The gospel is available to people of all nations, not just one. That’s what the abolition of the food laws tell us.

The holiness of God

But there is one more explanation to look at – one that steps back from the detail and looks at the big picture. Because when we look at the purity laws in their totality, we get a very clear message: God is holy, we’re not.

As we’ve already seen, everyone became unclean from time to time. It was unavoidable. So through these laws, God is reminding us that all human beings – by the simple fact that we’re a part of a sin-cursed, fallen world – all of us are ‘unclean’. None of us is eligible to approach God. We’re all contaminated by our fallen humanity, and can’t come into God’s presence on our own.

And here comes the predictable link to Jesus… how his sacrifice on the cross made it possible for us to…

But there’s a twist in the tale before we get to that. You see, when Jesus abolished the food laws in Mark 7, he said a little more. Although you might initially be relieved when Jesus declares all foods clean, have a listen to what he says next:

Mark 7:18-23 “Are you so dull?” he asked. “Don’t you see that nothing that enters a person from the outside can defile them? 19 For it doesn’t go into their heart but into their stomach, and then out of the body.” (In saying this, Jesus declared all foods clean.) 20 He went on: “What comes out of a person is what defiles them. 21 For it is from within, out of a person’s heart, that evil thoughts come—sexual immorality, theft, murder, 22 adultery, greed, malice, deceit, lewdness, envy, slander, arrogance and folly. 23 All these evils come from inside and defile a person.”

Jesus is saying that Leviticus was never about food in itself. It wasn’t about obeying any external regulations. The Pharisees were experts in rules and ceremonial washings, but a few verses earlier Jesus had slammed them as hypocrites.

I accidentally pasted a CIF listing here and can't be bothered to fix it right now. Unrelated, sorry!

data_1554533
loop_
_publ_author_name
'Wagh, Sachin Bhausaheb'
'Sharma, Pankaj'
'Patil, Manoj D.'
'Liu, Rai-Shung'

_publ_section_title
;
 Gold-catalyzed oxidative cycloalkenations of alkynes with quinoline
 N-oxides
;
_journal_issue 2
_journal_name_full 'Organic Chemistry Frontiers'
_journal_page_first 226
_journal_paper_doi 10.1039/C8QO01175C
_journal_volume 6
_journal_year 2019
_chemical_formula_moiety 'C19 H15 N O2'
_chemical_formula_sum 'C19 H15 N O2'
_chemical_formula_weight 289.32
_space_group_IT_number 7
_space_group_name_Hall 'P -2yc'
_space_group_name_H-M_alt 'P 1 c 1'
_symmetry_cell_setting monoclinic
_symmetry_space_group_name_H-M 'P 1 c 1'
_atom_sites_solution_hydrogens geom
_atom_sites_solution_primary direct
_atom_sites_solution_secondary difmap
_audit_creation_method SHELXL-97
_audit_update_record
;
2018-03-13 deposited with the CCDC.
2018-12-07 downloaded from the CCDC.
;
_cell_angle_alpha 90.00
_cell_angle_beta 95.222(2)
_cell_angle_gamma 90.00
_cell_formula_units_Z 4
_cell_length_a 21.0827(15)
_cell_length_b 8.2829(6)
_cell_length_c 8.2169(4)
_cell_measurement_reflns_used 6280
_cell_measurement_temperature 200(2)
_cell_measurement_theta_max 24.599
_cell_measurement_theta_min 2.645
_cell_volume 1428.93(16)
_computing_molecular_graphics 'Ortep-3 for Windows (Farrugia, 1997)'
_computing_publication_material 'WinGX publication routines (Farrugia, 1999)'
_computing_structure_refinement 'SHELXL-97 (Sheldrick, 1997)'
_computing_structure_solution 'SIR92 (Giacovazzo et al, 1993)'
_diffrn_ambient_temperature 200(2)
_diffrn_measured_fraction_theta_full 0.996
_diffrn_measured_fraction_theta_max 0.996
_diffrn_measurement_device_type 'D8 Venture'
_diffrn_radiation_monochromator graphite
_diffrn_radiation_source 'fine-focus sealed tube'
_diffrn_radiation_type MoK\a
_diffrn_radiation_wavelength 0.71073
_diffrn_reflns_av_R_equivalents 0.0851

Jesus is calling us to a higher standard of purity than that of Leviticus! (So much for the good news, eh?) He’s reminding us that even if we get all the externals right, we are still unclean before God because of what goes on inside us. We can never hope to live up to God’s standard.

And it’s at that point that Jesus’ sacrifice comes in to save the day. He is the sacrifice of atonement that makes us clean; his death in our place. But more than that – Jesus’ death and resurrection brings us the power to be changed from within. A cleansing from the inside, not just on the outside. A new heart, not a new set of rules.

That’s why baptism involves water. Baptism is the symbol of being purified from our uncleanness. But where the Israelites took ritual baths repeatedly, in order to become clean for a time – we have been cleansed once-and-for-all through faith in Jesus.

The holiness code of Leviticus has been fulfilled for us by Jesus. It no longer applies. But it doesn’t just remind of what we once couldn’t live up to. It also reminds us what we are now called to live up to – now that we have God’s power to help us, to change us from within.

One commentator sums up the lesson we can learn from the purity laws in this way:

‘The evangelical Church would benefit if it devoted more attention to themes underscored in the laws of clean and unclean. Christians should still disassociate themselves from that which is disgusting, deadly, or dehumanizing. Instead they should affirm self-control, especially sexual self-control, and that which is wholesome and life-promoting. Though separation from Gentiles is obsolete for Christians, separation from the world is not.’ (Joe Sprinkle)

Is your life characterised by separation from the world? That is, are you different from those who don’t follow Jesus – in the ways that count? Are you self-controlled? Are you sexually self-controlled? Do you seek out that which is wholesome and life-promoting? Do you avoid that which is deadly and dehumanising?

One verse from Leviticus that still applies is this one:

Lev 11:44 I am the LORD your God; consecrate yourselves and be holy, because I am holy.

To think about

Spend some time in reflection, thinking about where you might be ‘unclean’ on the inside. Confess and repent, telling God how it is that you’ve failed to live up to his standard. And receiving his forgiveness that is freely available through Jesus.

Read Leviticus 14:33-15:33 today, if you’re planning to finish all of Lev 11-15 this week in conjunction with these notes.